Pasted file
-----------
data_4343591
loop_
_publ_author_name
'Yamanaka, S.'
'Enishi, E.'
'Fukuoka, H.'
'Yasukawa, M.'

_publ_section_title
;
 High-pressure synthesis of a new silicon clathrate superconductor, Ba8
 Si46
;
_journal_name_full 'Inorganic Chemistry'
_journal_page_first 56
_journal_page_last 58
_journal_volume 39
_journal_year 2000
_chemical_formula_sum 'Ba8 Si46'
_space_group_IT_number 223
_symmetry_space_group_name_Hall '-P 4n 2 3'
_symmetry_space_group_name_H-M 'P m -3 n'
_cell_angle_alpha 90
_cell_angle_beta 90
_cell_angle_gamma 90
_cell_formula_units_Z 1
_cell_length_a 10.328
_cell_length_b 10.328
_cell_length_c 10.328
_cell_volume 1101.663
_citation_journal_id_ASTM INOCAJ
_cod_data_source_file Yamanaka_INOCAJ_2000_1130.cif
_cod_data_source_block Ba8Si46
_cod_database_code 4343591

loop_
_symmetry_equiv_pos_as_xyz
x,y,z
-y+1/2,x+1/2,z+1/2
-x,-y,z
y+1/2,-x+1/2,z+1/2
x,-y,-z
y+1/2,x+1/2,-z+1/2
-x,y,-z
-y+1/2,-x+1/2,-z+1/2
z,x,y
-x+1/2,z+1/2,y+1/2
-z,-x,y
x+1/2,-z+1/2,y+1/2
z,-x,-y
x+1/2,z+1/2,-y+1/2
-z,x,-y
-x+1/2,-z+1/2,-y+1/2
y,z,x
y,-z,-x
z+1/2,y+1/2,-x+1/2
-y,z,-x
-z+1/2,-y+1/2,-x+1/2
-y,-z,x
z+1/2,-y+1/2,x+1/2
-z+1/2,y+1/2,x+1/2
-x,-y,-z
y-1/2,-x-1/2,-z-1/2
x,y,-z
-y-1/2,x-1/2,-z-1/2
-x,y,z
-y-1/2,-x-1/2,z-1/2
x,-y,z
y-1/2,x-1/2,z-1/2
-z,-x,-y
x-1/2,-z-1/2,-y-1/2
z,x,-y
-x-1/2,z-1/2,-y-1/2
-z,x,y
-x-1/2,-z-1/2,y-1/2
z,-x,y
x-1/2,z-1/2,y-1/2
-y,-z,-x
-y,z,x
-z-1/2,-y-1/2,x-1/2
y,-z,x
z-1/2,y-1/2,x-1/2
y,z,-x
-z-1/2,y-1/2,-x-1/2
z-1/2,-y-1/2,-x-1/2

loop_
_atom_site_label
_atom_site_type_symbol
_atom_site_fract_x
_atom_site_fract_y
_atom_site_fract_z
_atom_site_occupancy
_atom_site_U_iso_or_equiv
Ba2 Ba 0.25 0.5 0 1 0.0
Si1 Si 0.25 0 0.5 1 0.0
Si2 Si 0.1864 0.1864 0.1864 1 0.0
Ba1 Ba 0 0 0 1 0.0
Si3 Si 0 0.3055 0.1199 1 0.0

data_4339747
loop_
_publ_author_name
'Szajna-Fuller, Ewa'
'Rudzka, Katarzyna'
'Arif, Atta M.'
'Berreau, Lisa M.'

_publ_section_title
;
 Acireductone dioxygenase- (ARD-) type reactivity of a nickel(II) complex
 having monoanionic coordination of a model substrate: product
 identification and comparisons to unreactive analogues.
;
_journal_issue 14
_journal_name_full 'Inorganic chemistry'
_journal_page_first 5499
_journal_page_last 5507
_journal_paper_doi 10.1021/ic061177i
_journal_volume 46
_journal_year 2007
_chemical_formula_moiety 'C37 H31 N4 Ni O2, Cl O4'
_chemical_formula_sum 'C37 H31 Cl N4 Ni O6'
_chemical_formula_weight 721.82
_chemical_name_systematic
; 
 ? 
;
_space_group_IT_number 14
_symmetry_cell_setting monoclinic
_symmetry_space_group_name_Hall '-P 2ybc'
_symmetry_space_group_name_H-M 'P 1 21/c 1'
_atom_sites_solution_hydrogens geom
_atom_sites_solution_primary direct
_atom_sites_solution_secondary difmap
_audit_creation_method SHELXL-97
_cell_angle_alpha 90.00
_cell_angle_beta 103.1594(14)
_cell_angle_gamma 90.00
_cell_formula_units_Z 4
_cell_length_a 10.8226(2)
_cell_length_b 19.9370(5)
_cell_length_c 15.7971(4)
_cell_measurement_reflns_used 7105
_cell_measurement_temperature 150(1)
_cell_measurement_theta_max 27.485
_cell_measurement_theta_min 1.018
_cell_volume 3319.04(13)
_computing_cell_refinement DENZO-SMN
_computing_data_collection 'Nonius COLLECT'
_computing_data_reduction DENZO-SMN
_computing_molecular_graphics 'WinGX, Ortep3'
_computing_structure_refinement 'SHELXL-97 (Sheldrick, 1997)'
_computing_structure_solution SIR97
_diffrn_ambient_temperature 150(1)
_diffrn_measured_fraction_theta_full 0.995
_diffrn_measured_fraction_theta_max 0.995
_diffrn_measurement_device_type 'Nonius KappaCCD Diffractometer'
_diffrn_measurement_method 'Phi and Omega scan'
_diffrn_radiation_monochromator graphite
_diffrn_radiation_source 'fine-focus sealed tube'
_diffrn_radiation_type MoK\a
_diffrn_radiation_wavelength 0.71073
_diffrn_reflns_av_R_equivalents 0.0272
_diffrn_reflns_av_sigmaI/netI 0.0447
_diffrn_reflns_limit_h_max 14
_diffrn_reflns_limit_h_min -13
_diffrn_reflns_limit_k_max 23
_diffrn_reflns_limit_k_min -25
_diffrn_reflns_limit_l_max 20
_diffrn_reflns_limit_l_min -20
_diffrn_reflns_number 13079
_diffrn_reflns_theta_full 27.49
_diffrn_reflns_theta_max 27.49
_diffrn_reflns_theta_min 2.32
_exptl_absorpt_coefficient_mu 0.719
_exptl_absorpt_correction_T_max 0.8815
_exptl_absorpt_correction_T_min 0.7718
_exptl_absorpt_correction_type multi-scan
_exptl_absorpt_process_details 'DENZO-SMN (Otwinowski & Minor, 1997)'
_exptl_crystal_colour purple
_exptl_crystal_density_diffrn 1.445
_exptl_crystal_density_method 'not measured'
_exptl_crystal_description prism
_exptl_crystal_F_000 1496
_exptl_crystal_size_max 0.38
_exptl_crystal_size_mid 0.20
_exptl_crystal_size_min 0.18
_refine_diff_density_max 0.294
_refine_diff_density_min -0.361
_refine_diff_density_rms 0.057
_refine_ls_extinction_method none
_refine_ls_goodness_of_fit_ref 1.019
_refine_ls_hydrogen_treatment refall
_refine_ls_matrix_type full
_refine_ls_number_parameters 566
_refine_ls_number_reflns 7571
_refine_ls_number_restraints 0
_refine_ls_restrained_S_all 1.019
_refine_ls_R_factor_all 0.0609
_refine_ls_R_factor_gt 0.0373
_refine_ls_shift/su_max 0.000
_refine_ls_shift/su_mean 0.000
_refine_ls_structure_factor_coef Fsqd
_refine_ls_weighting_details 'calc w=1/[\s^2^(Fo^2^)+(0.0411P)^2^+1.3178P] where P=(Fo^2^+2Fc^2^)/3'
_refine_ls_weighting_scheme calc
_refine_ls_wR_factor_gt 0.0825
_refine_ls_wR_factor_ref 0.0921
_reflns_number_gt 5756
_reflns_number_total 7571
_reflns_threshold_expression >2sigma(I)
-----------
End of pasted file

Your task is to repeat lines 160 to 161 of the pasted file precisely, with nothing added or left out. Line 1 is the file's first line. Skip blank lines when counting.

_diffrn_reflns_av_sigmaI/netI 0.0447
_diffrn_reflns_limit_h_max 14